Authors
Julie Dumontet

Julie Dumontet

Associate

Read More
Marc Schuler

Marc Schuler

Partner

Read More
Authors
Julie Dumontet

Julie Dumontet

Associate

Read More
Marc Schuler

Marc Schuler

Partner

Read More

14 January 2022

Flash Data

  • Briefing

Cookies: Google and Facebook sanctioned by the CNIL

The CNIL has recently published two decisions dated December 31, 2021 in which it sanctions Google LLC and Google Ireland Limited on the one hand, and Facebook Ireland Limited on the other hand, for non-compliance with the French legislation on cookies.

The fines imposed by the CNIL amount respectively to 150 million euros for Google and 60 million euros for Facebook. Besides the administrative fines, they are required to correct the breach within 3 months, under a daily penalty of 100,000 euros, should they fail to comply within such timeframe.

These decisions derive from the CNIL initiative since 2020, to closely monitor compliance with the legislation on cookies. In March 2021, the CNIL officially reiterated that it would make compliance with obligations related to targeted advertising and profiling of Internet users, a priority in its control strategy.
Since April 1, 2021, when the timelimit to comply with the CNIL new guidelines on cookies expired, the CNIL has conducted multiple controls and issued formal notices to over sixty companies for violations similar to those addressed in the Google and Facebook decisions.

 

Why were Google and Facebook sanctioned?

In accordance with Article 82 of the French Data Protection Act, implementing E-privacy Directive, the deposit of cookies on a user's terminal requires his prior consent (except for certain "essential" cookies).

In July 2019, and again in September 2020, the CNIL published new recommendations on cookies. The CNIL describes in particular the conditions under which website publishers should proceed in order to obtain valid consent from users to the deposit of cookies. The CNIL stressed that consent must be free, which implies that it must be as easy for a user to accept the deposit of cookies as to refuse it.

Therefore, if the cookie banner of a website allows the user to consent to the deposit of all cookies (through an "accept all cookies" button), it must also allow the user to refuse the deposit of all cookies in an equally easy way (with an equivalent "refuse all cookies” button). However, on google.fr, youtube.com and facebook.fr, the user must go through multiple steps in order to refuse the deposit of cookies while he can accept them in one click when arriving on the homepage of the websites.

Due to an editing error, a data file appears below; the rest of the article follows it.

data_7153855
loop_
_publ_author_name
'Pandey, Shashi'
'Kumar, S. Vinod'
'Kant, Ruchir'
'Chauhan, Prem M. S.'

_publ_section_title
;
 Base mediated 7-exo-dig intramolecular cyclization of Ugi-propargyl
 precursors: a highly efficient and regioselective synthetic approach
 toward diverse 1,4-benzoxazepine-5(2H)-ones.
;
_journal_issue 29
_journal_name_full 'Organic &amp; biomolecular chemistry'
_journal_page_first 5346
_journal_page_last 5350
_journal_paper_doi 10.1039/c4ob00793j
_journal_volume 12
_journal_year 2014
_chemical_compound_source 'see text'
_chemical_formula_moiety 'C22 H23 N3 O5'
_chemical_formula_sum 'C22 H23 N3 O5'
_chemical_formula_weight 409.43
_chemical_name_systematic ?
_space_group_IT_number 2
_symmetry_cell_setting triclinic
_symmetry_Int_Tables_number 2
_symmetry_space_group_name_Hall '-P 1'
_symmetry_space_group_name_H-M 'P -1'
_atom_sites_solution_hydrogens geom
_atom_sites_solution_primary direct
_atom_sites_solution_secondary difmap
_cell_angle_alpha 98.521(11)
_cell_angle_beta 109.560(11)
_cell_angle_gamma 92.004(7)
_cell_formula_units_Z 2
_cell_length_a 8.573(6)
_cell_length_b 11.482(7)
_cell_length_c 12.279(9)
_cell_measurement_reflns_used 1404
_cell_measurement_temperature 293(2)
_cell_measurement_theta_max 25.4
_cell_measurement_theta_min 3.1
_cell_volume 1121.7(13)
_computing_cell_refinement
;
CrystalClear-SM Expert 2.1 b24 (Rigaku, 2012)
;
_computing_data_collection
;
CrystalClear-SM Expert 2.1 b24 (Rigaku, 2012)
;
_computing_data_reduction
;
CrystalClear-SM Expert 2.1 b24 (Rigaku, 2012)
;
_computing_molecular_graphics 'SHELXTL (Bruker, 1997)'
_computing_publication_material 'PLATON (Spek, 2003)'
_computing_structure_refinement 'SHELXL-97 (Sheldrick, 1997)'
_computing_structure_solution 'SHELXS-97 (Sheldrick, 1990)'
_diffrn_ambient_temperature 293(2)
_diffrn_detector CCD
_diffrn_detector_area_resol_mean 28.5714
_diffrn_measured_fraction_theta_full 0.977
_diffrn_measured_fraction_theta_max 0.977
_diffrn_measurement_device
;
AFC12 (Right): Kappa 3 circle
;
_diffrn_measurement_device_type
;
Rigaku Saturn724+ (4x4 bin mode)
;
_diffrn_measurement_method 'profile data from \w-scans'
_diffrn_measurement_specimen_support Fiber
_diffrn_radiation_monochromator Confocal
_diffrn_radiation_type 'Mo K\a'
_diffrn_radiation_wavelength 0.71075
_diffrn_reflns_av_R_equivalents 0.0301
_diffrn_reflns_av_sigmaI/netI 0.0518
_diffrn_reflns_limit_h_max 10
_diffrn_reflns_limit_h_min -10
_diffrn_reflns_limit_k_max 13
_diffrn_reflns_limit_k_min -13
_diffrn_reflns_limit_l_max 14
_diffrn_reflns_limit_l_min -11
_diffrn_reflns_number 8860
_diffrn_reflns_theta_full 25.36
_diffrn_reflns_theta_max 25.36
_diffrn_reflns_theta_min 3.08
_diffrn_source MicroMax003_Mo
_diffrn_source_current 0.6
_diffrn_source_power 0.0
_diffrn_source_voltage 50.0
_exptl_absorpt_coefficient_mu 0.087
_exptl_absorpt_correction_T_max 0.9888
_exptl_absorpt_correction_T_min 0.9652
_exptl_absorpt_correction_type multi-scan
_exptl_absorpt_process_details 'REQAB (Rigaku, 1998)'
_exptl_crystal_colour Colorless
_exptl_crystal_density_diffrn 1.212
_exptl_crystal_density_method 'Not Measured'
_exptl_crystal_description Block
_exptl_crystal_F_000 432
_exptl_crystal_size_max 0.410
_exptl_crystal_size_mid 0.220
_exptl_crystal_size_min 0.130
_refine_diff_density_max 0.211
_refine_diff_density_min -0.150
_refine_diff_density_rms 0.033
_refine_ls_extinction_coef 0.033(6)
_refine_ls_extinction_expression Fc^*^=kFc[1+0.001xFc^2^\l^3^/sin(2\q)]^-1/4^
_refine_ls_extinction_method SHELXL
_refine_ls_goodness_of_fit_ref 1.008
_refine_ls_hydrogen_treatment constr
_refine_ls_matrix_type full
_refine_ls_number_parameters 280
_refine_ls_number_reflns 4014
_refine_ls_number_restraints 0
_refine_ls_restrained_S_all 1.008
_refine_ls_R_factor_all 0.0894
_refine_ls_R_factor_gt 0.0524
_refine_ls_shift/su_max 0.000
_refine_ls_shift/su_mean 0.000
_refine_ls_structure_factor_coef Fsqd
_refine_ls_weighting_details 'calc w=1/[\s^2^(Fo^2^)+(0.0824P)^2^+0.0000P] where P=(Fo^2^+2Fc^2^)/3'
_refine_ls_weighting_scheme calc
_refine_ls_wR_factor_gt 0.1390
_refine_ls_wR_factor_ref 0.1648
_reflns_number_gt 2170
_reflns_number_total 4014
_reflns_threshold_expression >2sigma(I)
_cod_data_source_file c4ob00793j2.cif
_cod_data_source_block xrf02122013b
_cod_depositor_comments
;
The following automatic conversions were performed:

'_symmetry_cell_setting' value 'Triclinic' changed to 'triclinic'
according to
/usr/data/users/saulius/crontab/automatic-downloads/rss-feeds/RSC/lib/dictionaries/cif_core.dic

What about the sanctions?

With these two decisions, the CNIL strikes hard, the fine imposed on Google being to date the highest fine which was ever imposed by the CNIL. To determine the amounts of the fines, the CNIL took into account:

  • the number of data subjects affected by the violation (resulting in particular from the dominant position of Facebook and Google on their respective markets).
  •  the financial benefits obtained from the breach: making it more difficult to decline cookies shall increase the portion of users receiving advertising cookies and thereby increase the amount of advertising revenues generated by the profiling in which these cookies are involved.
  • the massive communication around its new recommendations on cookies that Google and Facebook could not ignore. Regarding Google more specifically, the CNIL considered that there was a "deliberate" violation of the law: when following-up on the order which was issued by the CNIL against Google in a previous decision, the CNIL had already warned Google on the actions which were expected regarding the modalities to refuse cookies on its websites.
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